As a result, women actually have a harder time relating to other women, men and children, and have fewer choices today than they did in the mid-1950's, in that the woman choosing to be the core of her family is reviled and pressured to abandon her children and neglect her marriage.
Women who prefer to serve strangers in the marketplace are actually subsidized at the cost of traditional families, through "childcare" credits, anti-competitive affirmative action programs, corporate workplace inefficiencies etc. And as Mrs. Graglia notes but IMO does not sufficiently develop, modern (non-)mothering by working women requires the existence of a huge economic underclass of proxy-mothers, who are paid as little a possible for doing the untimately thankless job of making sure little Jill and Johnny don't kill themselves or feel totally abandoned.Read more ›
There are several parts of this book with which I take exception. They are, but not limited to, the following:
1) She blames women whose husbands molest their daughters because the wives should be sexually satisfying their husbands. This does not address the issue of pedophilia and the perverseness of a man who would sexually abuse his own daughter. In no way should the woman be blamed when her husband obviously has more serious problems than an unsatisfactory sex life. If the mother is ever to blame, it is in those instances in which she knew it was going on and allowed it to continue.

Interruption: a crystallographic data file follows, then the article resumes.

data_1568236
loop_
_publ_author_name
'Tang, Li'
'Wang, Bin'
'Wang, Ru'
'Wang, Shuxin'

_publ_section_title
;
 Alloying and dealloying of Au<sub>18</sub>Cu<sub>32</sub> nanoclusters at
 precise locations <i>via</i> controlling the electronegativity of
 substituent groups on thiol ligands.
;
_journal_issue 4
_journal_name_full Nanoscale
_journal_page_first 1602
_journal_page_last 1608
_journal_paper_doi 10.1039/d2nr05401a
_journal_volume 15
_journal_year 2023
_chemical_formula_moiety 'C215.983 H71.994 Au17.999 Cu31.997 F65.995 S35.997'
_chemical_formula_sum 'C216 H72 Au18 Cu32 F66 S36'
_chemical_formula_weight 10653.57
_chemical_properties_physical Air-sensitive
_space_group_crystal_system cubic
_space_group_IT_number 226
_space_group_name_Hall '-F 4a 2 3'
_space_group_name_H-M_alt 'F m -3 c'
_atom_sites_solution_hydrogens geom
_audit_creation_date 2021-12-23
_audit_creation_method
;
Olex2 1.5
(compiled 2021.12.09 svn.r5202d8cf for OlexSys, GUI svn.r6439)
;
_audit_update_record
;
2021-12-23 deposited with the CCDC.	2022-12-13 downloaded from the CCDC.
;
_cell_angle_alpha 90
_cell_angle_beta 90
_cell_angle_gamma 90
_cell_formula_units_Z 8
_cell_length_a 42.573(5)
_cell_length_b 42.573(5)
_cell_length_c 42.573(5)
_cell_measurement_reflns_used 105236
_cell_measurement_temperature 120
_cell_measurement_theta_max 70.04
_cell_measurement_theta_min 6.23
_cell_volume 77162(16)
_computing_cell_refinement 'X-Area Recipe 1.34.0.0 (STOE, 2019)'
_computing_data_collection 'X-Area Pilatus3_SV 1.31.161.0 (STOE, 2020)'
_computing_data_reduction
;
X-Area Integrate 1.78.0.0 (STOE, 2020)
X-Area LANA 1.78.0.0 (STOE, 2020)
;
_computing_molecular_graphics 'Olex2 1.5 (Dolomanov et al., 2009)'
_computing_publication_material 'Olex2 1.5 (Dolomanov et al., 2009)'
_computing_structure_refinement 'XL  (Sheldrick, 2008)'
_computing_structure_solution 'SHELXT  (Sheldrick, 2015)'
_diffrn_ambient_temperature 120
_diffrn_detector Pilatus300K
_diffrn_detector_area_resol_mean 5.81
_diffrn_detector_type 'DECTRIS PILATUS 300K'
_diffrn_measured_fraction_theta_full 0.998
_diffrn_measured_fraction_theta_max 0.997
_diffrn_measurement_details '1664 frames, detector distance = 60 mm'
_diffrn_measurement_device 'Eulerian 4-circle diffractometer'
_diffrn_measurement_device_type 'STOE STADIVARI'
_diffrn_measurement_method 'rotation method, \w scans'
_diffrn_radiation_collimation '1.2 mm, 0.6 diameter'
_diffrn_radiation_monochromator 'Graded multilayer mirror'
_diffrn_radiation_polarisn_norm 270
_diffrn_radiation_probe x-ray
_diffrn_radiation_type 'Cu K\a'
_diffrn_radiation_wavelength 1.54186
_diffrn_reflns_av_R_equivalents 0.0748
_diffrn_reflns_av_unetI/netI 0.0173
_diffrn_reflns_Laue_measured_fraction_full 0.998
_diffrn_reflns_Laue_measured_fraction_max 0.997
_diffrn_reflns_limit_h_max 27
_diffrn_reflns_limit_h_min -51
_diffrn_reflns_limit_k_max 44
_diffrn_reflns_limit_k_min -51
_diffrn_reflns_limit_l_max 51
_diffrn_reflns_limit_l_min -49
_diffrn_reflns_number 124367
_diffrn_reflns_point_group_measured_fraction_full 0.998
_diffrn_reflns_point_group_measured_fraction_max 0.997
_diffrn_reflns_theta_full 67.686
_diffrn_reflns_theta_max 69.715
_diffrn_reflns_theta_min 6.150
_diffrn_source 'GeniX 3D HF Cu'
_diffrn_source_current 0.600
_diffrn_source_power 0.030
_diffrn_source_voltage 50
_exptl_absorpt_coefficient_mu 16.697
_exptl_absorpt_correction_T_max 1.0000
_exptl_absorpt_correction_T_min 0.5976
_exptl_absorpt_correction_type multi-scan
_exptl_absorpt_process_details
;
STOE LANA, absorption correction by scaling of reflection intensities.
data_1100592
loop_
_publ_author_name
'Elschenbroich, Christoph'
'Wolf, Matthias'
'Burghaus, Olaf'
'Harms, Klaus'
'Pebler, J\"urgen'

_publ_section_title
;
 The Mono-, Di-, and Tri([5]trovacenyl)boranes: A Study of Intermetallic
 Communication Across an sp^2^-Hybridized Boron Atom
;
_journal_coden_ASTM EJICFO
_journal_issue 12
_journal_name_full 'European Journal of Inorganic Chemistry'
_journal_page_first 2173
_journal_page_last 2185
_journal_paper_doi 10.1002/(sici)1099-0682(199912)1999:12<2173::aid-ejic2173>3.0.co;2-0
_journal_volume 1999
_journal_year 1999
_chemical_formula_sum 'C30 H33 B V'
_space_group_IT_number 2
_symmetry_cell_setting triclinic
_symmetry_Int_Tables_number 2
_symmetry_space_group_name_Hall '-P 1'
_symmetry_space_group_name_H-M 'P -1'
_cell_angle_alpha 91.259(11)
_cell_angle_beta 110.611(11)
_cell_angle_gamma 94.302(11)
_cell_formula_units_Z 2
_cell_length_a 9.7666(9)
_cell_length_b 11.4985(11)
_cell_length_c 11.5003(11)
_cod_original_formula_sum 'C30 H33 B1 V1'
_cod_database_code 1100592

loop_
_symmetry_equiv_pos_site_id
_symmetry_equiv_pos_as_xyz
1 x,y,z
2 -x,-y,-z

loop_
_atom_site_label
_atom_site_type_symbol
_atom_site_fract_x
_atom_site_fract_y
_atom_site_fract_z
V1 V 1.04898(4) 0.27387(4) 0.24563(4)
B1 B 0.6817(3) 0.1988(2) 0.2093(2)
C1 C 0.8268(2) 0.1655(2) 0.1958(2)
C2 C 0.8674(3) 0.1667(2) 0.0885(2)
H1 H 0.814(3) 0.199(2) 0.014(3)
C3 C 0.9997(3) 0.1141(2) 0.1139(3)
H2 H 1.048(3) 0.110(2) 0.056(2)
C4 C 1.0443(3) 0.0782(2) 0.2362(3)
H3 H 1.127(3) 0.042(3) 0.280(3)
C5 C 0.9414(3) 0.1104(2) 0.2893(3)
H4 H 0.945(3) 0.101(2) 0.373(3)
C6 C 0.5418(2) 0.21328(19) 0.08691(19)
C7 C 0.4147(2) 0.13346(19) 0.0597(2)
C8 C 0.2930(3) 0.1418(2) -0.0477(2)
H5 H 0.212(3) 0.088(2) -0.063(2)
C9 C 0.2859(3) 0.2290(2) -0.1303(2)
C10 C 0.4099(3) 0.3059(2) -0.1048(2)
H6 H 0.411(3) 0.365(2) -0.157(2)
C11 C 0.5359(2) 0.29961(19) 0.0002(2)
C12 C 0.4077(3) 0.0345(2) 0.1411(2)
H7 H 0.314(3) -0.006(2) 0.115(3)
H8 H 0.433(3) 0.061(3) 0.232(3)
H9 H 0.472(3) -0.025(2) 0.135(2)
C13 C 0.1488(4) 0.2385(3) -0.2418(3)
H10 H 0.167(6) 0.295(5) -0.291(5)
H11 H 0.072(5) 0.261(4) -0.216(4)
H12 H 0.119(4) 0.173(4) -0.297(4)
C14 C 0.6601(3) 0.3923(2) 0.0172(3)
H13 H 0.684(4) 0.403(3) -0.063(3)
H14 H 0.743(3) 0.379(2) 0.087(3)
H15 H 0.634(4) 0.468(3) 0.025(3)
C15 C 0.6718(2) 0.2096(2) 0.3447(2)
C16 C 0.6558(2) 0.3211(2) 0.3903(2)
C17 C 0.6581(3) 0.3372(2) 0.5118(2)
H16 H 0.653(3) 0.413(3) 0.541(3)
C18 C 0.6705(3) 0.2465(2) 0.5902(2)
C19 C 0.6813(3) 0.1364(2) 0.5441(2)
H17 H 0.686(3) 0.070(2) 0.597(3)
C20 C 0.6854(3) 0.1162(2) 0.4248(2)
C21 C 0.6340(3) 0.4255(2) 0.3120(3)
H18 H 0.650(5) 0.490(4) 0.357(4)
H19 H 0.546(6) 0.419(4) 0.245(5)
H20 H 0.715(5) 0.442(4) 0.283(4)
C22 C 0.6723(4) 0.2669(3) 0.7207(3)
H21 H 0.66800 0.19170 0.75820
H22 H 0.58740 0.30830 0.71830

2) She presents what I view as flawed statistics. Graglia states that 90% of all births to black mothers aged 15-19 are illegitimate. This obviously makes perfect sense, since the average age of marriage is currently 24 for women and 26 for men. A married eighteen- or nineteen-year-old is rare and surely most women younger than this are not married.Read more ›
Most recent customer reviews
This book is very enjoyable to read, especially if you are a full-time mom or homemaker. It provides detailed and well-researched arguments to support the author's contention that... Read morePublished on June 8 2004 by Jennifer Wolff
I made it through the introduction and most of the first chapter of this book. By that time I had smoke coming out of my ears and my blood pressure had gone way up. Read morePublished on Nov. 21 2002 by Penny P. Hammack
I really felt that this was a very good book. I feel that Mrs. Graglia took on a challenge to write about such a controvesial topic. Read morePublished on Nov. 17 2002
Perhaps staying home all those years has dulled her writing skills. Some of her arguments have "meat", to use a manly term, but she writes in a style that sounds alternately like... Read morePublished on Jan. 5 2002 by Cynthia Rucker
As a novice homemaker who struggled mightily with feminist expectations, I really wanted to like this book, which I read in the course of my transition from career to home. Read morePublished on Nov. 14 2001
Okay, I have a question. How come books like these always assume that everyone lives in an extremely wealthy republican household, with plenty of money so the wife can just quit... Read morePublished on Oct. 28 2001
When my mother gave birth to my brother in 1967, she quit college and began the most important job of her life - taking care of us full-time. Read morePublished on Jan. 15 2001
This remains the leading book against modern feminism from a non-religious point of view. That should be stressed, for it would be an injustice for potential buyers to disgard it... Read morePublished on Dec 21 2000 by Queen Horatius
This is one of the best books I've read in a long time. So very enlightening and so helpful. I highly recommend this book, particularly to all women, and most especially to ALL... Read morePublished on Nov. 24 2000